Changing your name in Ontario can be a strenuous experience. Although the process is straightforward, there are certain steps you must go through to get the job done correctly.
What is it?
The main reason for changing names in Ontario is usually due to marriage, divorce or to update a child birth certificate.
If it’s between two spouses, either party can take their spouse’s surname, which can be added or replaced with their current surname.
You can also request the legal name change of a child. However, you must have full legal custody of the child and the new name will be on the new birth certificate. If you’re married, the process can take a bit longer.
If you want to get a legal name change in Ontario, here are a few basic things about the process you might need to keep in mind.
Types of Name Change and Requirements
The procedures for a name change in Ontario differ depending on the kind of name change you need. Each and every kind of name change has their own documentary and procedural process – which is why it’s important to read the regulations carefully.
A few things that we can think of offhand that you might require include:
- Registration number
- Copy of passport
You might have to provide the birth certificate which includes a registration number from the province you wish to live in. It must be in the roman alphabet. In some instances, you will need to send a copy of your passport to the office to prove your identity.
1. Adult Name Change
You must submit an application for an adult name change (Form 1155E). To be considered as an adult, you must fulfill the following requirements:
- You should be at least 16 years of age or older
- You must also be a permanent resident of the province for the past 12 months
- If you’re 16 or 17, you’ll need the permission of your guardian
- If you’re engaged or have accepted a Joint Declaration of Conjugal Marriage, you must notify your partner or spouse of your name change
- A police record verification
If you need a police records verification as support of your legal name changing request, acquire the conditions for a criminal history check, for a change of name form to ensure that the police agency performing the check follows all of the rules.
The Application to Change an Adult Name, Form 1155E can be found here.
2. Child Name Change
If you have a child whose name you want to get officially changed, here are a few criteria you need to be aware of:
- You are at least 17 years of age or under
- You are a permanent resident of Ontario by birth or for the past 12 months
- Child should give his own written permission, if 12 years of age or older
- Every individual who has legal guardianship of the kid must agree to the name change, and everyone who has lawful rights to the kids must be notified in writing of the name change
- Photocopies of any court rulings or documented legal contracts that demonstrate specifics of possession and access to the kid or address the child’s name
- Police record check for a change of name form is also compulsory
3. Changing Name to a Single Name
If a culture exists, you can also change the name of your child into a single name as well.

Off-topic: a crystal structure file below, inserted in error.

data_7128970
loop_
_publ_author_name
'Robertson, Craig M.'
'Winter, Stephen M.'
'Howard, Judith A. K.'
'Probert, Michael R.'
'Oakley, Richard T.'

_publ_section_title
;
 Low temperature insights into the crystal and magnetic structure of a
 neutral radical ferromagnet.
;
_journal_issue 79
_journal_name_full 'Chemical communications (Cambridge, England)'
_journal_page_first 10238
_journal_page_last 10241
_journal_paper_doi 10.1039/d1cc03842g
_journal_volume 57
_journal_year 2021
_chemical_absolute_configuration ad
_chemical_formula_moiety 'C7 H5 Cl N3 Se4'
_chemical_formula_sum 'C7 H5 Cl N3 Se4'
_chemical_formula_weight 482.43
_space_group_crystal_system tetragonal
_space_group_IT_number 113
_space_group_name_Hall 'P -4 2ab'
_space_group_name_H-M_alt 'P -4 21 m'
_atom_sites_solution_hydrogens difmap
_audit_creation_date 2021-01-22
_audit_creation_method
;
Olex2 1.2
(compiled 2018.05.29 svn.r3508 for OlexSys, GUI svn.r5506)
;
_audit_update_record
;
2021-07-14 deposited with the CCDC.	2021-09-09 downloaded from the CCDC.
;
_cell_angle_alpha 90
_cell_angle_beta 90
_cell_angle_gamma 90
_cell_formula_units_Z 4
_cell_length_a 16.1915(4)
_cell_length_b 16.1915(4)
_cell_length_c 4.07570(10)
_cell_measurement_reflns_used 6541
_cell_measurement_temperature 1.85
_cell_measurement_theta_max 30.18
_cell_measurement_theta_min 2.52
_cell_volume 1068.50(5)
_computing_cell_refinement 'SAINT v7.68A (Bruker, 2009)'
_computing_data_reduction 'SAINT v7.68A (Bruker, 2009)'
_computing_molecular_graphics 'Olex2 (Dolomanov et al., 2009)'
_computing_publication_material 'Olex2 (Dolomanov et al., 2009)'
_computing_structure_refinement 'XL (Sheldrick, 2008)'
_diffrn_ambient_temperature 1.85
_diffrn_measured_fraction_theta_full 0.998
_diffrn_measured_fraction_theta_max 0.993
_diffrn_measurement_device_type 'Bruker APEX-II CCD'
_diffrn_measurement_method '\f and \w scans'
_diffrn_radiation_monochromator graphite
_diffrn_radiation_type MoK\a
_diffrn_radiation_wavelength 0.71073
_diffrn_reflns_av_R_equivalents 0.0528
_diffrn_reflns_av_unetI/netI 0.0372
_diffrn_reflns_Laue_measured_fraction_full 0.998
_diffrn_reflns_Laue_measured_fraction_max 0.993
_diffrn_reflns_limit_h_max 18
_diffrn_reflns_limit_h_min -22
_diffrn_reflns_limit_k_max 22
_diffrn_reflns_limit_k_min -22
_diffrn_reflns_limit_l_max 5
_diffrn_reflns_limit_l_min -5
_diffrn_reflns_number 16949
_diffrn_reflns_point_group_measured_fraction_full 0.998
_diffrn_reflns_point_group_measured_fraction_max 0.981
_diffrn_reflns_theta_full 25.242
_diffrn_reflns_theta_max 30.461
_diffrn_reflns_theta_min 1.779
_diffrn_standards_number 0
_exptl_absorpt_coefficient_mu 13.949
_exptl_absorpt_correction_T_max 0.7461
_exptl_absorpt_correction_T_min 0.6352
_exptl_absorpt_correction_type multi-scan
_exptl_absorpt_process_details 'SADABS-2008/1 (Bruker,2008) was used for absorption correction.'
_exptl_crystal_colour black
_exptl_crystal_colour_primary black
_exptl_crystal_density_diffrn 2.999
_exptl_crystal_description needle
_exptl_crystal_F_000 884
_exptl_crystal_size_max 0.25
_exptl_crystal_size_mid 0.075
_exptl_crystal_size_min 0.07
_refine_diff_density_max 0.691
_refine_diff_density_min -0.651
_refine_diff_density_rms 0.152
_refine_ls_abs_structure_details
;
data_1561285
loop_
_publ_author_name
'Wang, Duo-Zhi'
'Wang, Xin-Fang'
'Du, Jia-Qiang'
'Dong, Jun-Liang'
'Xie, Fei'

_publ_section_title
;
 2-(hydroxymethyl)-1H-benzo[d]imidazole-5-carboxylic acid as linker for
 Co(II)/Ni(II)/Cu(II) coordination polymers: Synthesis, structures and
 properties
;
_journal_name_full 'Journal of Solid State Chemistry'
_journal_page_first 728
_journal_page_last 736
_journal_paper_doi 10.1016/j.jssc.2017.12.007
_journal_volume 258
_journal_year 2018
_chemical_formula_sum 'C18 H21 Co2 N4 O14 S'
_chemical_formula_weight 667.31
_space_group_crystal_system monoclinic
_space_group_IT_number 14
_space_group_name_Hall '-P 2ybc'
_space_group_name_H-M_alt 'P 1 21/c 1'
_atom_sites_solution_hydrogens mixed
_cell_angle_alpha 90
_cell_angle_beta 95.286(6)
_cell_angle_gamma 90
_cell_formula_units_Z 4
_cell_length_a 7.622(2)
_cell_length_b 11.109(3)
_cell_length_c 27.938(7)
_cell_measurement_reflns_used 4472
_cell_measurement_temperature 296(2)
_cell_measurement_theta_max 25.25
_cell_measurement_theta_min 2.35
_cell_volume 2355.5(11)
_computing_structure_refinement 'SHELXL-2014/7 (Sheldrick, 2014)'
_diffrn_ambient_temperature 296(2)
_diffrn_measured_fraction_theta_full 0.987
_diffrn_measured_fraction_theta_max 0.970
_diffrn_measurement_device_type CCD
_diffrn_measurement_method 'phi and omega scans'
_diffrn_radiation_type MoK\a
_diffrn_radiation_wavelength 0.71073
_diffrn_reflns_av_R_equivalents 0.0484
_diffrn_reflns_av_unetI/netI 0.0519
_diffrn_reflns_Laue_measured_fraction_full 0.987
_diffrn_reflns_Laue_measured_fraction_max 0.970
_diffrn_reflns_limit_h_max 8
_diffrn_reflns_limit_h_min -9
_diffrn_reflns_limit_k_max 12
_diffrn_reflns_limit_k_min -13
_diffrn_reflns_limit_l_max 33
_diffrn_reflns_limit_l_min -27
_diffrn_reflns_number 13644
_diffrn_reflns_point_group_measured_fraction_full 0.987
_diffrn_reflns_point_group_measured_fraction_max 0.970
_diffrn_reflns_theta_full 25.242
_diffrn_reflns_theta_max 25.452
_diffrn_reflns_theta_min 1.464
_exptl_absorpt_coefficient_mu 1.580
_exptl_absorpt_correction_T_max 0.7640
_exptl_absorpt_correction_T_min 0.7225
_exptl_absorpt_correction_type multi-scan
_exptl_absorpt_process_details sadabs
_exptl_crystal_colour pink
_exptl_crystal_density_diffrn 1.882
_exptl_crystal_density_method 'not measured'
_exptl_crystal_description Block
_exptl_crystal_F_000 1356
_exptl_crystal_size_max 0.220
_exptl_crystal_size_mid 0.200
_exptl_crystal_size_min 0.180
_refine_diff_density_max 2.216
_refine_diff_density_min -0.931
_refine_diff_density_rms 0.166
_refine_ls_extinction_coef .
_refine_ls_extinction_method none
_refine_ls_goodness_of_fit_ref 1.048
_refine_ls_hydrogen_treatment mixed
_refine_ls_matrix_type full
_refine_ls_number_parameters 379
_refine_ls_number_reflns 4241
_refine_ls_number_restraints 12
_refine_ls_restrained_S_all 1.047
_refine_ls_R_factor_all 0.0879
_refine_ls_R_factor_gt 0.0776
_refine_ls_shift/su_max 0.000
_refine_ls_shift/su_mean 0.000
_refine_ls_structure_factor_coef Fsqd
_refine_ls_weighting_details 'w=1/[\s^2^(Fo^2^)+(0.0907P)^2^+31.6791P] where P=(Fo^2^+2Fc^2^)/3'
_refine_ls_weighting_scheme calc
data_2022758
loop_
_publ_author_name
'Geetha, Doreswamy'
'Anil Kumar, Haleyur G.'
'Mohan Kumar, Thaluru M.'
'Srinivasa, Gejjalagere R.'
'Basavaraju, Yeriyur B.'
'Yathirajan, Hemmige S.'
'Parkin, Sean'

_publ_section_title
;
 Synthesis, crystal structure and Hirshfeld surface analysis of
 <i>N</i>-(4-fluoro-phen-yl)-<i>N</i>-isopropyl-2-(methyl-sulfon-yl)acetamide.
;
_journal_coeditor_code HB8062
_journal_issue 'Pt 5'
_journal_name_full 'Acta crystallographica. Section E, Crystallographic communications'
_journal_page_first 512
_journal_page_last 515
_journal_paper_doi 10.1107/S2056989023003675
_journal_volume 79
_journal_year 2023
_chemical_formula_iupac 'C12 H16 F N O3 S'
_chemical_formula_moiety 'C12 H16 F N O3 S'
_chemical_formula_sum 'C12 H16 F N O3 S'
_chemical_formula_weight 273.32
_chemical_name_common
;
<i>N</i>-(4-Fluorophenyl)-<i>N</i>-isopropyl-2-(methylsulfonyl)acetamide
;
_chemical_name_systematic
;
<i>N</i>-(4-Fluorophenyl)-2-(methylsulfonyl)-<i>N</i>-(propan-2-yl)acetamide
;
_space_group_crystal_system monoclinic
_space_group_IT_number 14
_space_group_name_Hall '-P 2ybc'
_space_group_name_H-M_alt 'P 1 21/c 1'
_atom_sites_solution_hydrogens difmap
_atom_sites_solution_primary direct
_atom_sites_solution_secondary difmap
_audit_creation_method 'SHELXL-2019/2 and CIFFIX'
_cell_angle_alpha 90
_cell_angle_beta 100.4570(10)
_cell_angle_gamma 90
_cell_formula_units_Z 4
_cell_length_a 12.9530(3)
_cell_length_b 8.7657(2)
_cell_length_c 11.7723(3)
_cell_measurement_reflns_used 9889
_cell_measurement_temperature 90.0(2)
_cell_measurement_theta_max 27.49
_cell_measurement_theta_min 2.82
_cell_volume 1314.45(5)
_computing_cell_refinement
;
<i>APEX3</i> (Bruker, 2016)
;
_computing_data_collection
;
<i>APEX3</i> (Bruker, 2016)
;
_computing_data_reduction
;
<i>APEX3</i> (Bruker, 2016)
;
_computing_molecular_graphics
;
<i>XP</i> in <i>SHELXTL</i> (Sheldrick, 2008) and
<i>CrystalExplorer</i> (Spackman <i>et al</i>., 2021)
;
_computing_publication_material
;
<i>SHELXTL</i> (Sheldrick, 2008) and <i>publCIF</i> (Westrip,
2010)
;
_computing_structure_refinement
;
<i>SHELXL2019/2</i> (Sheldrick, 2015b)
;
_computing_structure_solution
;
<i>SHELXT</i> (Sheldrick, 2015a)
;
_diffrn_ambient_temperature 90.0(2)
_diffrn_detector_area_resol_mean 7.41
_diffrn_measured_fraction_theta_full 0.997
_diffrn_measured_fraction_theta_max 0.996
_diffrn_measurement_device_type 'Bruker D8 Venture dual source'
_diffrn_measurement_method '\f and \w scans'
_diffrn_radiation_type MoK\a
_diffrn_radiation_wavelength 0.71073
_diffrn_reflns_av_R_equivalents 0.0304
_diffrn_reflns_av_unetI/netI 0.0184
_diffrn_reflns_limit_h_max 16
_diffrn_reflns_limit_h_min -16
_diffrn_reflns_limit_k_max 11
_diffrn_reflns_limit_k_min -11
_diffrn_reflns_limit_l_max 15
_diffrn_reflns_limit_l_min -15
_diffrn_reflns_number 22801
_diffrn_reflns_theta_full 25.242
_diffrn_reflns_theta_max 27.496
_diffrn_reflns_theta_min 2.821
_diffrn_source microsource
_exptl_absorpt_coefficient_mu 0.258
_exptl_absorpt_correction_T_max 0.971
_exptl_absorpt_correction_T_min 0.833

Procedure to Change Your Name
You must complete an application for changing your name, which must be approved by the registrar. There are several steps to the process, and you must pay a fee. Then, you should update all your IDs, records, and accounts.
Once your application is approved, you will be allowed to change the name. You can download the application form (Form 1155E) and attach a police record with it. Then you can call ‘Service Ontario’ at 1-800-461-2156 for all of North America (areas outside of Toronto), 416-325-8305 in the Greater Toronto Area and Internationally, or TTY: 416-325-3408 to get forms delivered to your address)
Moreover, you can submit via mail or can do in-person submission.
Submission via mail
Send your completed form, money, and needed papers to the Service Ontario address.
Office of the Registrar General
P.O. Box 3000
189 Red River Road
Thunder Bay, ON
In person submissions
Bring your completed form, payment, and any other needed papers to the Service Ontario address.
47 Sheppard Avenue East, Unit 417, 4th Floor
Current Fees for Formal Name Changes in Ontario, Canada?
The fee for changing a name in Ontario, Canada is $137.
You will get a certification of name change and a new identity document in 6-8 weeks provided your application is full and correct, and you were born in Ontario. If you’ve sought a change to a single name or a regained name, it can take a little longer.
The process can take six to eight weeks, depending on whether you are changing your first or last name, or reclaiming your maiden name. The relevant Ministry will need time to issue your new name certificates. You can also apply for an exemption from publishing your new name in the newspapers or on the internet.
What Do You Get if You Change Your Name?
You will receive a name change certificate if your application is accepted. It will display both your old and new names. This certificate may also be used to alter your name on other personal papers like a health card, insurance or passport.
What Documents Should I Update After a Name Change?
When your application is approved, you can stop using your previous name on all of your other identifications. Your passport can also be updated within a few days of the name change. If you did not receive your birth certificate in Ontario, you will have to apply in the province or territory in which you were born.
All-Canada Notary Can Help You
If you need help commissioning your Statutory Declaration for Application to Change Name, All-Canada Notary can do it for you. You can use our in-person and online notarial services. Our offices can be near your location, so book your meeting now.